While the core gameplay of Hotline Miami owed much to Super Carnage, there was a big change. Before they started development, Söderström and Wedin hung out watching movies for inspiration. Among them were vigilante superhero adventure Kick-Ass, Miami-set drugs documentary Cocaine Cowboys and Drive, Nicolas Winding Refn’s neon-tinged, bubblegum pop-scored thriller about a Hollywood stuntman who gets caught up in a heist gone wrong. Raising questions about screen violence, Drive was a movie with smarts. It got Söderström and Wedin thinking: what if a videogame could do something similar? What if Super Carnage wasn’t merely a game in which you killed people, but a game that posed questions about what it meant to kill people in a game?

Layering on a surreal narrative full of flashbacks and cutscenes featuring men in animal masks, Hotline Miami turned its violent game design into something more than the sum of its parts. “Me, I’m into games that are just games,” explains Wedin. “But Jonatan thinks a lot about how he wants the player to think about the game. He believes the game should leave something with the player when they stop playing.”

Like all Söderström’s releases, Hotline Miami was put together using GameMaker, YoYo Games’ development toolkit. “One of the reasons I don’t move on from GameMaker is that there are very few tools that allow you to make games as fast,” he explains. “It’s very easy to use and you can code pretty sloppily in it. It gives you a lot of pre-built-in functions and tools that you’d have to invest a lot of time in making yourself if you used another engine.”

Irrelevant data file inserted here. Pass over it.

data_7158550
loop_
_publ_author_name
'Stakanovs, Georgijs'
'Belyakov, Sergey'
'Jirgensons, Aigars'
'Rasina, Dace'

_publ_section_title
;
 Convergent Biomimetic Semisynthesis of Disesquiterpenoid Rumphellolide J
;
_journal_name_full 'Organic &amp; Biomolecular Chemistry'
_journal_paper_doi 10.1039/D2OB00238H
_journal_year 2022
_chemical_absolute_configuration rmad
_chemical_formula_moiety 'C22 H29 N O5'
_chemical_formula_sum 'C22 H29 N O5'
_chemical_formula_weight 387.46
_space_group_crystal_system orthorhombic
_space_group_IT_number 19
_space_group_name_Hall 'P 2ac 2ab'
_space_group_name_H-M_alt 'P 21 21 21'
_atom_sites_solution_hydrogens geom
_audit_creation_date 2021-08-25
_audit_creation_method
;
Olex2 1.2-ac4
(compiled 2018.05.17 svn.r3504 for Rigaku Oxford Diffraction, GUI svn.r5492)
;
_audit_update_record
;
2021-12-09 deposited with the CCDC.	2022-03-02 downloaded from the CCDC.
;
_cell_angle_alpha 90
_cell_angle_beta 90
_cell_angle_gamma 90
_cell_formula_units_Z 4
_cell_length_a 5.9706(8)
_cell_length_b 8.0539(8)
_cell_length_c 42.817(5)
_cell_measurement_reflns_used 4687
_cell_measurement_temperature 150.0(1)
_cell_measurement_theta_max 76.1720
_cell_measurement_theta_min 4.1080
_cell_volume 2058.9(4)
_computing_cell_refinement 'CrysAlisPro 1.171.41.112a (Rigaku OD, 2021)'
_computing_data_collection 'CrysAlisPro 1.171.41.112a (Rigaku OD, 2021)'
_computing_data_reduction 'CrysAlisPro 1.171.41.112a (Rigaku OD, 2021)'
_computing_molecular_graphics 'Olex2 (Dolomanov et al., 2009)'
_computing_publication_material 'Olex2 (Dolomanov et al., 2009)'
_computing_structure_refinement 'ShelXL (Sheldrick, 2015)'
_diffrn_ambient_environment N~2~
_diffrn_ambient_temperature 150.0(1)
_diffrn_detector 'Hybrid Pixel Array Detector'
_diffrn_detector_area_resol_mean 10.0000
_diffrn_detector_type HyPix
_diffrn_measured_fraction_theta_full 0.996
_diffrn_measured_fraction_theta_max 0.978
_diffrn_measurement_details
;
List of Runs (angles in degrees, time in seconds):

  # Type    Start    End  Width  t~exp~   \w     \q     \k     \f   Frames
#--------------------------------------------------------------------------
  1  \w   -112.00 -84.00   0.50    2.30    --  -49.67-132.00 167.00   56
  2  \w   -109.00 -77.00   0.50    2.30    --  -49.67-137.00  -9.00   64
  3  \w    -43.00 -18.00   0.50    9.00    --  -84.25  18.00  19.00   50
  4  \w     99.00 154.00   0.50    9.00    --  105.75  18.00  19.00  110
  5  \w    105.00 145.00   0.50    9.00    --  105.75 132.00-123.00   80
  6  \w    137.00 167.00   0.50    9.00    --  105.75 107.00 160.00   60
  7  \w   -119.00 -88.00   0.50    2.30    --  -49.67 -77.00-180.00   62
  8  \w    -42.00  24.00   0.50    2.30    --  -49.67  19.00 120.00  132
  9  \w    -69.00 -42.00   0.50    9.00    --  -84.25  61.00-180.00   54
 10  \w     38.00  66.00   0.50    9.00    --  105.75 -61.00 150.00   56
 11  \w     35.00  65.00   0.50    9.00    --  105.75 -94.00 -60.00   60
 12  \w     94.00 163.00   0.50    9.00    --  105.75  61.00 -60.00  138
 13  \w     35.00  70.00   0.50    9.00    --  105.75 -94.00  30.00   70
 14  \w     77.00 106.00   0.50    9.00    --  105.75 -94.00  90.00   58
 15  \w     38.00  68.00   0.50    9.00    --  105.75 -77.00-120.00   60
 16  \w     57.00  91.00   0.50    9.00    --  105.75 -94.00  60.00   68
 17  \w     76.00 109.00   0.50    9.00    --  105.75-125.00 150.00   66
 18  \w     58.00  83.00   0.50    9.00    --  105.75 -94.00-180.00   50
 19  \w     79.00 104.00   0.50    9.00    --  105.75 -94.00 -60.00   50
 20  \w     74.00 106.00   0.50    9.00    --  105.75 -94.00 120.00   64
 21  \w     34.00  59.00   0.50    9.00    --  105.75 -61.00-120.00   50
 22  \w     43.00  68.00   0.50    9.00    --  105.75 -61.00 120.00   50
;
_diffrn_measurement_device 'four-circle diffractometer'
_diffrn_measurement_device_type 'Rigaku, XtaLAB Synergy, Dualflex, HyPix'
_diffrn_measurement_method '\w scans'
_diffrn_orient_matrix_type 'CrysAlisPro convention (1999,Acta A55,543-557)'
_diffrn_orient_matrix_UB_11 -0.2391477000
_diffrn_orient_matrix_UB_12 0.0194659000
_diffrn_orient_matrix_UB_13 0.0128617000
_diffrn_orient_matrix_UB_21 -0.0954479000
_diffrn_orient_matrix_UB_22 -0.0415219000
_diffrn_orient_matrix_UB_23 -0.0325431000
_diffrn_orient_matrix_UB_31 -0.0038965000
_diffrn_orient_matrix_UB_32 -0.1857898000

There is a downside to the flexibility and speed that GameMaker offers, though. “It’s a lot slower than most other engines, where you can use the hardware a lot more efficiently. And you can’t do whatever you want, because you are limited to what GameMaker was designed for, which is mostly 2D games. It doesn’t have support for shaders or stuff like that – at least not in the version I’m using.”

Using an older version of the software threw up other issues that didn’t become apparent until after Hotline Miami’s release, such as the troublesome fact that certain printers would stop the game from running correctly. “A lot of strange things happened after we released the game. I guess most of it has been fixed in the new version of GameMaker. But we’re still using the old version that wasn’t really built for the newer operating systems.”

For the dev team, though, the biggest challenge was creating the enemy AI. Hotline Miami is a game that requires you to kill or be killed. Its fast-paced instadeath design demands that its enemies are worthy adversaries. There are various AI behaviours in the game, such as random enemies that move between rooms armed with guns, or patrolling enemies who don’t respond to gunfire, but will shoot at you if you’re spotted. Each enemy is also capable of switching behaviours to give a sense of variety.

Some players found the enemies’ uniform appearance and switching behaviour confusing, fuelling suggestions that the AI was broken, because the bad guys didn’t always respond to gunfire or chase you.

“It was intentional!” laughs Wedin. “The game is mainly a puzzle game. It’s not a Metal Gear sneaking game. If enemies reacted to the gunshots and bodies, they would destroy the puzzles in the room. All the rooms are designed so that there are a few ways to enter the room and solve the puzzle. But if you just started shooting outside the room and they all came running out, you’d just destroy that.”

In other words, more believable AI would have resulted in a less enjoyable game. “If you added those elements to the AI, the suspense and waiting element would be gone,” Wedin adds. “It would turn into a corridor shooter like Loaded or something.”

Proper planning and preparation, as any British Army squaddie will tell you, prevents piss-poor performance. In Hotline Miami the ‘seven Ps’ help keep you alive. On every mission, it’s the lulls that matter, as you linger outside doors and plan how you’re going to storm inside and absolutely, positively kill everyone in that room.

An early concept sketch.